Photography tips to capture the solar eclipse with your Pixel

On April 8, a total solar decline will make its way across North America. That means that for people in the 115- afar wide path of summation, there will be a sprinkle of twinkles when darkness creeps across the horizon, darkening what might else be a bright, sunny autumn as the moon entirely blocks out the sun. It’s an event that won’t be again, in these conditions, for another 20 times.

The city of Jasper, Indiana sits in the path of summation, and for the once two times, my musketeers and I’ve been planning a trip there to go see the decline. As the appointed shooter of my friend group, all eyes are on me to validate it. And luckily, working at Google, I’ve access to some suitable amazing photography experts. Enter Michael Specht, a Pixel Camera product director who fell in love with photography in high academy when developing film for the first time. moment, he’s an image quality expert who looks at how we make Pixel cameras.

 

After drooling with Michael, then’s everything he recommended for landing the decline with your Pixel phone.( And do not worry — indeed if you will not be in the path of summation this coming week, you can still use Michael’s tips for shooting the partial decline.)

 

When traveling to the path of summation, Michael recommends packing many specific particulars. To start with A camera, of course. I’m bringing my safe Pixel 8 Pro, which has an excellent camera and an important blowup lens. Also, don’t forget to pack a bowl, and perhaps indeed a spare battery pack. “ It’s a good thing to not be in a state of fear when you ’re deciding whether to have your camera rolling or your phone shut off to save battery, ” Michael says. Eventually, flashback to pack solar pollutants so you can look at and take prints of the sun before summation( and then’s a friendly memorial to NOT look into direct sun, which is especially important to flashback during the longer stages of partial decline girding the brief period of summation).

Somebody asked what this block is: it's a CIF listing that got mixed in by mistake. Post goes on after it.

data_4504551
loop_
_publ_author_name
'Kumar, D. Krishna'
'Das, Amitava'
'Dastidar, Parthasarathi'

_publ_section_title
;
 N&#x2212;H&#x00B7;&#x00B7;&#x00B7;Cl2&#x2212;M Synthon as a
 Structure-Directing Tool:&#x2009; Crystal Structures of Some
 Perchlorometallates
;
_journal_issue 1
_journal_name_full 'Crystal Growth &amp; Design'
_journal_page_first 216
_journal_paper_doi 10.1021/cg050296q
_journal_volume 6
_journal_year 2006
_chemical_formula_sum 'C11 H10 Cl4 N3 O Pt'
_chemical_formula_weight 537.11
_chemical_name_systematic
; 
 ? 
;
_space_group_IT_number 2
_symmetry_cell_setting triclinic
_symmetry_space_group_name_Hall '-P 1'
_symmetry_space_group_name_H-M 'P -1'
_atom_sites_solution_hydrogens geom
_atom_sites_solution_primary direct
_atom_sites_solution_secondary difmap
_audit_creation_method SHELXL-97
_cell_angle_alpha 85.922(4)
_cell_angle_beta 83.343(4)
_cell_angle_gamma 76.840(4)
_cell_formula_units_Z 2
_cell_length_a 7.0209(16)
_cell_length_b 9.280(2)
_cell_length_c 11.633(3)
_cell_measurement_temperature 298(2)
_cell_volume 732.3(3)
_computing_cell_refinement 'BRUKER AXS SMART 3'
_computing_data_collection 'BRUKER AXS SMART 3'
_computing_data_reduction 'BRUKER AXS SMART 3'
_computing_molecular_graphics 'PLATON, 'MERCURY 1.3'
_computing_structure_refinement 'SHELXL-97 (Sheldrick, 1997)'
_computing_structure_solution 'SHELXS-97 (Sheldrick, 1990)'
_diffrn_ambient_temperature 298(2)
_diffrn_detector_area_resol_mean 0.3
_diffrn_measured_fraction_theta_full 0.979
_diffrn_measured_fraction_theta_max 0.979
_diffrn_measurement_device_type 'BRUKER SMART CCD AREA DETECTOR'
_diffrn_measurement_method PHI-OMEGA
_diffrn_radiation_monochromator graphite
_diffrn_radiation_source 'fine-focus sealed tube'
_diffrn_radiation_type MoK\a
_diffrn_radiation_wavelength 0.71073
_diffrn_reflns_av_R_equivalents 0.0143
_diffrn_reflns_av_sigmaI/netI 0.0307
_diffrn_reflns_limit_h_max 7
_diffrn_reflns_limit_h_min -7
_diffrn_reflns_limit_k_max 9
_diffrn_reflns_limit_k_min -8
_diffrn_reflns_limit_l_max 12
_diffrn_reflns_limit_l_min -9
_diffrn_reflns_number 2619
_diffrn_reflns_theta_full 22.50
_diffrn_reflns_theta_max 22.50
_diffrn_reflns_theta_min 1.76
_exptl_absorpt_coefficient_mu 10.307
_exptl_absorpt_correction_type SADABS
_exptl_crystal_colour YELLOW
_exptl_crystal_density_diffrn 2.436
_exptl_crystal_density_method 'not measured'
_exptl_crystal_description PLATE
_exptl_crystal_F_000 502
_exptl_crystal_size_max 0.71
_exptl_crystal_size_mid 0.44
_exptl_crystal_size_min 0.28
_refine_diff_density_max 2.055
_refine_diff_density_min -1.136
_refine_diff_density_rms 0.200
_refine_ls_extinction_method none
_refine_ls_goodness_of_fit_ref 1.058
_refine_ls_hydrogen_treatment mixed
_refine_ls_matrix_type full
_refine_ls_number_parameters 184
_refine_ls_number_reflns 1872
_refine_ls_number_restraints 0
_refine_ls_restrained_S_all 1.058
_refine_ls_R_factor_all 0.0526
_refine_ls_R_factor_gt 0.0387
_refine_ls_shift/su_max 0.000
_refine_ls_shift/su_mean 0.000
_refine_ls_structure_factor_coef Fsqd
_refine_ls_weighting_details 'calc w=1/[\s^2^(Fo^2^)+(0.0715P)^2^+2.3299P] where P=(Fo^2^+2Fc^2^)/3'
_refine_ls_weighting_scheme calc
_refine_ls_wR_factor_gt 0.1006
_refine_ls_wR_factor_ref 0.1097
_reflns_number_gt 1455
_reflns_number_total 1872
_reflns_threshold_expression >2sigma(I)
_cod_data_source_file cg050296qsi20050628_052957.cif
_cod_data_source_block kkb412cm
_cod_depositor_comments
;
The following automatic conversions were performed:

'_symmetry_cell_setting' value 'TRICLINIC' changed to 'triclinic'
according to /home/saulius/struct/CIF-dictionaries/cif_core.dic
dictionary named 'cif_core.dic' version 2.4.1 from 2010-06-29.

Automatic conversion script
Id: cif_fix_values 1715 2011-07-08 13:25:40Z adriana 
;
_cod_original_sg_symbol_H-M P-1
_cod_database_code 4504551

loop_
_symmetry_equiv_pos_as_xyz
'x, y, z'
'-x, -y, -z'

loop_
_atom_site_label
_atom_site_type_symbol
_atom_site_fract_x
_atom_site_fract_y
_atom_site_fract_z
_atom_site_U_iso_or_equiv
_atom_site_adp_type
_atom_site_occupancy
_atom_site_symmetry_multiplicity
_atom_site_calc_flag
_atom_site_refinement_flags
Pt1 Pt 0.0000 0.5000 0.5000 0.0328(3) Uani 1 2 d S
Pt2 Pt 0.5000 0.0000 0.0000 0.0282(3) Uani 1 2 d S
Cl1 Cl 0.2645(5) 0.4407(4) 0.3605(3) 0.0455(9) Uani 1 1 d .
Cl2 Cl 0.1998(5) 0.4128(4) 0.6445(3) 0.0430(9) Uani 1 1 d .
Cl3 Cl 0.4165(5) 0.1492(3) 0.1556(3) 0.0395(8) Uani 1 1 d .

The first time you use your phone’s camera shouldn’t be the day you want to capture your image, ” says Michael. “ We’re in the digital age, so it doesn’t bring plutocrats to go capture a thousand images to see what the different settings do! Use your tools, test them out, and become familiar with them.

 

And speaking of your focus settings it may be a challenge, as shooting the sun can be tough for any camera. Try tapping where different rudiments meet within the frame, like where the sky meets the sun’s edge, to get a stylish focus. Once you have it, feel free to tap and hold the screen to lock focus. And if tapping’s just not working, you can acclimate the slider in Pro Controls for a completely homemade option.

 

Keep in mind There won’t be a magic setting to get your perfect image every time a lot of it’s trial and error, and conforming and conforming in real time as conditions change.

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